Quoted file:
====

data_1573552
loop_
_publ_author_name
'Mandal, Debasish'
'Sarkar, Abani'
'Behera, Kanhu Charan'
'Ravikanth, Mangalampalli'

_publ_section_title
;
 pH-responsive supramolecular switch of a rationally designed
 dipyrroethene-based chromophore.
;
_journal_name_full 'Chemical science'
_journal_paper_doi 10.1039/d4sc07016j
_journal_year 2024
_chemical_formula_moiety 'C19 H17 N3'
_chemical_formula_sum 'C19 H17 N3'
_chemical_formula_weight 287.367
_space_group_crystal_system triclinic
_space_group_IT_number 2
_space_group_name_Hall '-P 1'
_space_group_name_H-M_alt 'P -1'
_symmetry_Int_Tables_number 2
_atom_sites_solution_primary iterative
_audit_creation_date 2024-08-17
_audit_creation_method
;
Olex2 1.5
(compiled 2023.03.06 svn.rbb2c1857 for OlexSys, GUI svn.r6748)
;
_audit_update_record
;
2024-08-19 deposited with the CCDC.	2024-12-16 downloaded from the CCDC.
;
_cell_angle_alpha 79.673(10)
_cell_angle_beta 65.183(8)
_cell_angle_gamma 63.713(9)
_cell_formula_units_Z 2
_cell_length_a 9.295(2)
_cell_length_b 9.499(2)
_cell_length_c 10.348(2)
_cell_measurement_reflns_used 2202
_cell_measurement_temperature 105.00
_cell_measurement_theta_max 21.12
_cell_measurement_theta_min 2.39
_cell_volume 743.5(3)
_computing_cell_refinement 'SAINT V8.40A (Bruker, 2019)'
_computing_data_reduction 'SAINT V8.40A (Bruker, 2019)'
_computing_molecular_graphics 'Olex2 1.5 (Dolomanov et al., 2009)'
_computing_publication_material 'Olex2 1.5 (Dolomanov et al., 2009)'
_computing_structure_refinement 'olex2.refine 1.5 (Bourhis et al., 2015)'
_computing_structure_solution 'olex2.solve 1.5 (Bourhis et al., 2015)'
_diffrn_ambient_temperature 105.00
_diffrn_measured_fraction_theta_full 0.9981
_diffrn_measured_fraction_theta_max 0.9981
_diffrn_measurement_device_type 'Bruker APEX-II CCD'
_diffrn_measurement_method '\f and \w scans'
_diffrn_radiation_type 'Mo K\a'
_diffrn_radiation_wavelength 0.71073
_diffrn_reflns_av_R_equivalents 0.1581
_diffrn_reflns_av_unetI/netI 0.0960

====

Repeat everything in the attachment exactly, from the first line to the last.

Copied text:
data_1573552
loop_
_publ_author_name
'Mandal, Debasish'
'Sarkar, Abani'
'Behera, Kanhu Charan'
'Ravikanth, Mangalampalli'

_publ_section_title
;
 pH-responsive supramolecular switch of a rationally designed
 dipyrroethene-based chromophore.
;
_journal_name_full 'Chemical science'
_journal_paper_doi 10.1039/d4sc07016j
_journal_year 2024
_chemical_formula_moiety 'C19 H17 N3'
_chemical_formula_sum 'C19 H17 N3'
_chemical_formula_weight 287.367
_space_group_crystal_system triclinic
_space_group_IT_number 2
_space_group_name_Hall '-P 1'
_space_group_name_H-M_alt 'P -1'
_symmetry_Int_Tables_number 2
_atom_sites_solution_primary iterative
_audit_creation_date 2024-08-17
_audit_creation_method
;
Olex2 1.5
(compiled 2023.03.06 svn.rbb2c1857 for OlexSys, GUI svn.r6748)
;
_audit_update_record
;
2024-08-19 deposited with the CCDC.	2024-12-16 downloaded from the CCDC.
;
_cell_angle_alpha 79.673(10)
_cell_angle_beta 65.183(8)
_cell_angle_gamma 63.713(9)
_cell_formula_units_Z 2
_cell_length_a 9.295(2)
_cell_length_b 9.499(2)
_cell_length_c 10.348(2)
_cell_measurement_reflns_used 2202
_cell_measurement_temperature 105.00
_cell_measurement_theta_max 21.12
_cell_measurement_theta_min 2.39
_cell_volume 743.5(3)
_computing_cell_refinement 'SAINT V8.40A (Bruker, 2019)'
_computing_data_reduction 'SAINT V8.40A (Bruker, 2019)'
_computing_molecular_graphics 'Olex2 1.5 (Dolomanov et al., 2009)'
_computing_publication_material 'Olex2 1.5 (Dolomanov et al., 2009)'
_computing_structure_refinement 'olex2.refine 1.5 (Bourhis et al., 2015)'
_computing_structure_solution 'olex2.solve 1.5 (Bourhis et al., 2015)'
_diffrn_ambient_temperature 105.00
_diffrn_measured_fraction_theta_full 0.9981
_diffrn_measured_fraction_theta_max 0.9981
_diffrn_measurement_device_type 'Bruker APEX-II CCD'
_diffrn_measurement_method '\f and \w scans'
_diffrn_radiation_type 'Mo K\a'
_diffrn_radiation_wavelength 0.71073
_diffrn_reflns_av_R_equivalents 0.1581
_diffrn_reflns_av_unetI/netI 0.0960